Blessed be this sadness

after Les Murray


I carry within the unmimicable dark.

Weeping open on the train one day

I learn no-one speaks to the sorrowful

except to say I’m sorry or I’ve been there

or to caw like some useless bird. No-one

has been to this place, my sweet black sea.

You may have your own, a waterless rock

or else some other reflection of world,

a bedroom, a garden of knowledge, a mouth.

No-one has been to my deep black sea

or knows the names of the unique fish,

crustaceans and algae that flourish there.

I visit its beach of glass every morning

afraid it will vanish without my care,

my soft light. When I’m there, I hold

the necklace of wounds my mother gifted

me, tiny tragedies, accidental histories,

each one a jewel, amethyst of fist, topaz

abortion, and oh the blood diamonds

of neglect. Every wound here is a window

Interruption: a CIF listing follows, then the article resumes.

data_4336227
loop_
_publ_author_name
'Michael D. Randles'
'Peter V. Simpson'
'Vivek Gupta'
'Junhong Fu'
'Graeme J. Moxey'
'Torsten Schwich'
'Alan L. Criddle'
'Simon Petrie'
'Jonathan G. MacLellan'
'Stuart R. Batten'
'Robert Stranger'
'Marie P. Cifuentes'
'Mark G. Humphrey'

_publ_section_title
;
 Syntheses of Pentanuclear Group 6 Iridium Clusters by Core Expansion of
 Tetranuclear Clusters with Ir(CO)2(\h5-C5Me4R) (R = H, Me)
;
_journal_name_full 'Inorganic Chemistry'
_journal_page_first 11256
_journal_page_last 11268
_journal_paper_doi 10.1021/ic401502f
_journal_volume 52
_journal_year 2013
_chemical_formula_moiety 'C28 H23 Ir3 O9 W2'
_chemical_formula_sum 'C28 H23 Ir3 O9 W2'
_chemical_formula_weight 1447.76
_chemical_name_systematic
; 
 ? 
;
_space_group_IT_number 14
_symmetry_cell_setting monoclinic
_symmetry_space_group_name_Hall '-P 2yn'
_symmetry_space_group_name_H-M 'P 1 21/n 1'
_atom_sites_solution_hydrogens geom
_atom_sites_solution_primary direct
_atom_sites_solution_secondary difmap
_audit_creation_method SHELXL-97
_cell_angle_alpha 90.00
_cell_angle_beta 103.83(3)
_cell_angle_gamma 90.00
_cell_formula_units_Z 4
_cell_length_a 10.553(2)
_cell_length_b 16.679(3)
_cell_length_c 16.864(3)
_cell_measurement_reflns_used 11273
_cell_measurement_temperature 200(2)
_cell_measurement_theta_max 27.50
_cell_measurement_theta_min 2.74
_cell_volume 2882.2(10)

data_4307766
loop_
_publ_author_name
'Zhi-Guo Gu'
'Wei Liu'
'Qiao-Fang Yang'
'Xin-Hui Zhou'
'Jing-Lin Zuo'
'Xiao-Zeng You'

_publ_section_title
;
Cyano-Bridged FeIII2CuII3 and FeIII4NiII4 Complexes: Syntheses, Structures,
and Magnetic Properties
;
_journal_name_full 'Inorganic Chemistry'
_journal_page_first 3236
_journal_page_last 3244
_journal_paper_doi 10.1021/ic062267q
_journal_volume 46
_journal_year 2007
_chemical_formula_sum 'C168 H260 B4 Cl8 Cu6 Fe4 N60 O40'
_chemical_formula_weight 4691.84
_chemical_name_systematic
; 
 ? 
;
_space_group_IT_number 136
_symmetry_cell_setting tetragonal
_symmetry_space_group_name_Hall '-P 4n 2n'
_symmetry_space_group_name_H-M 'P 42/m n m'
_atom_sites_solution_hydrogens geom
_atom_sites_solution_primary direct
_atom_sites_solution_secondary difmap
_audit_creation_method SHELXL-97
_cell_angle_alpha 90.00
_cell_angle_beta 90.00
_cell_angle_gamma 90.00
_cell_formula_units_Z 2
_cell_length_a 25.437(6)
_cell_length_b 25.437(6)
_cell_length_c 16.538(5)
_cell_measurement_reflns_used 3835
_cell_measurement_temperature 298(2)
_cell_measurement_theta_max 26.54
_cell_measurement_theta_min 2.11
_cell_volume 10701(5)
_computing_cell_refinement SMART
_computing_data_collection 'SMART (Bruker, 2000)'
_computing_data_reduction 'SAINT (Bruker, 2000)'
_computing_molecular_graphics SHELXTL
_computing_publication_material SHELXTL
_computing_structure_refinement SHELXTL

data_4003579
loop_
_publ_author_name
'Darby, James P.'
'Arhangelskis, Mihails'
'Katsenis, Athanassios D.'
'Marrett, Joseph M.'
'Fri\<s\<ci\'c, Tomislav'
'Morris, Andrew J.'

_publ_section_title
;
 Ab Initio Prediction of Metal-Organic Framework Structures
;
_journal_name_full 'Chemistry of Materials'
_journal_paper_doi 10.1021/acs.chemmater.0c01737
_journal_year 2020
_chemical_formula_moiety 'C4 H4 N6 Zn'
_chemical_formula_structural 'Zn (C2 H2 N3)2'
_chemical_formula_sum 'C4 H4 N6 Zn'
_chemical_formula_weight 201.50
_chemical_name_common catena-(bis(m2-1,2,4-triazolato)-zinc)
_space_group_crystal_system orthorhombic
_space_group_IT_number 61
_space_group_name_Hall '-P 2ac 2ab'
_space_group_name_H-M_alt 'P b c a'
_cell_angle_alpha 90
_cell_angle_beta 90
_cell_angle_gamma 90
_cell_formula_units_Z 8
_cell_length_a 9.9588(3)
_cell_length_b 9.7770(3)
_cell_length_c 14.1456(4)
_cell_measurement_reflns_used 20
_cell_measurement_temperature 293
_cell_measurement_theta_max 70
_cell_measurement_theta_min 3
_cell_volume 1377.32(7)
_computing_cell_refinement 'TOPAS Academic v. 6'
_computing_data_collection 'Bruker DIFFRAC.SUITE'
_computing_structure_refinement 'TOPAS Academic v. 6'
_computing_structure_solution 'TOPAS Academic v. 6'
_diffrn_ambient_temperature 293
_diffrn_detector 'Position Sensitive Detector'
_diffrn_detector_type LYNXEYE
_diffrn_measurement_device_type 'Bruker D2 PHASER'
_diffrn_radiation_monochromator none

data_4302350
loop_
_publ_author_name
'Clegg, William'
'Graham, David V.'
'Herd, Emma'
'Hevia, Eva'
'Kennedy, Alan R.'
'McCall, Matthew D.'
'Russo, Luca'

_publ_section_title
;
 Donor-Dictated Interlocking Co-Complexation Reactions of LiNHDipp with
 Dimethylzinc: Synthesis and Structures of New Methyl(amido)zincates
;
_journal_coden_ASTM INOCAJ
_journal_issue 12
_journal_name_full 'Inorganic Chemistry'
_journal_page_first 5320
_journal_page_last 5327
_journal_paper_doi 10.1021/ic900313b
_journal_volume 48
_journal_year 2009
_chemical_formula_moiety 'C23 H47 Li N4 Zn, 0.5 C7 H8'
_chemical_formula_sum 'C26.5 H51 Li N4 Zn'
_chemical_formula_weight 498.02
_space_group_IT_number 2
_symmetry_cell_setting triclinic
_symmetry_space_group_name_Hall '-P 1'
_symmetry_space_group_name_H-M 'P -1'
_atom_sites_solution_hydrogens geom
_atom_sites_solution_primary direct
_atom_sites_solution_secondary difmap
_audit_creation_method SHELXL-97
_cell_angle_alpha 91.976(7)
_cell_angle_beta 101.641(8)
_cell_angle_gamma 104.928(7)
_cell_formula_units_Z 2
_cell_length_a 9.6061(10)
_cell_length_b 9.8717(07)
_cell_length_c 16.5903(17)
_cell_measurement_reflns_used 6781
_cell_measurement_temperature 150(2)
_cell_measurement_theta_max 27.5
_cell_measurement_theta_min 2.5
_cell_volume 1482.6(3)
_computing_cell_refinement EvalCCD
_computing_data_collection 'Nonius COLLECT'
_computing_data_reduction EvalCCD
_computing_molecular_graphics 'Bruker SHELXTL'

back to life, little lungs pumping air

into this beautiful void. And it is beauty.

A dozen moons of pale pink and blue hang

in the sky, each one a halo on haunted water.

The truth is: I love this grief-wrought hole.

All that I have lost lives in it. Together

as never in life, we swim, we school, we

sink in moon and diamante sand. Bone

dry, I leave wet footprints wherever I go.

Back in the carriage, the necklace is heavy

as a solar system and absolutely ordinary.



Image: Vincent Chien / flickr


Omar Sakr

Omar Sakr is the author of two acclaimed poetry collections, These Wild Houses (Cordite, 2017) and The Lost Arabs (UQP, 2019) which won the 2020 Prime Minister’s Literary Award for Poetry. His debut novel, Son of Sin (2022) is out now.

More by Omar Sakr ›

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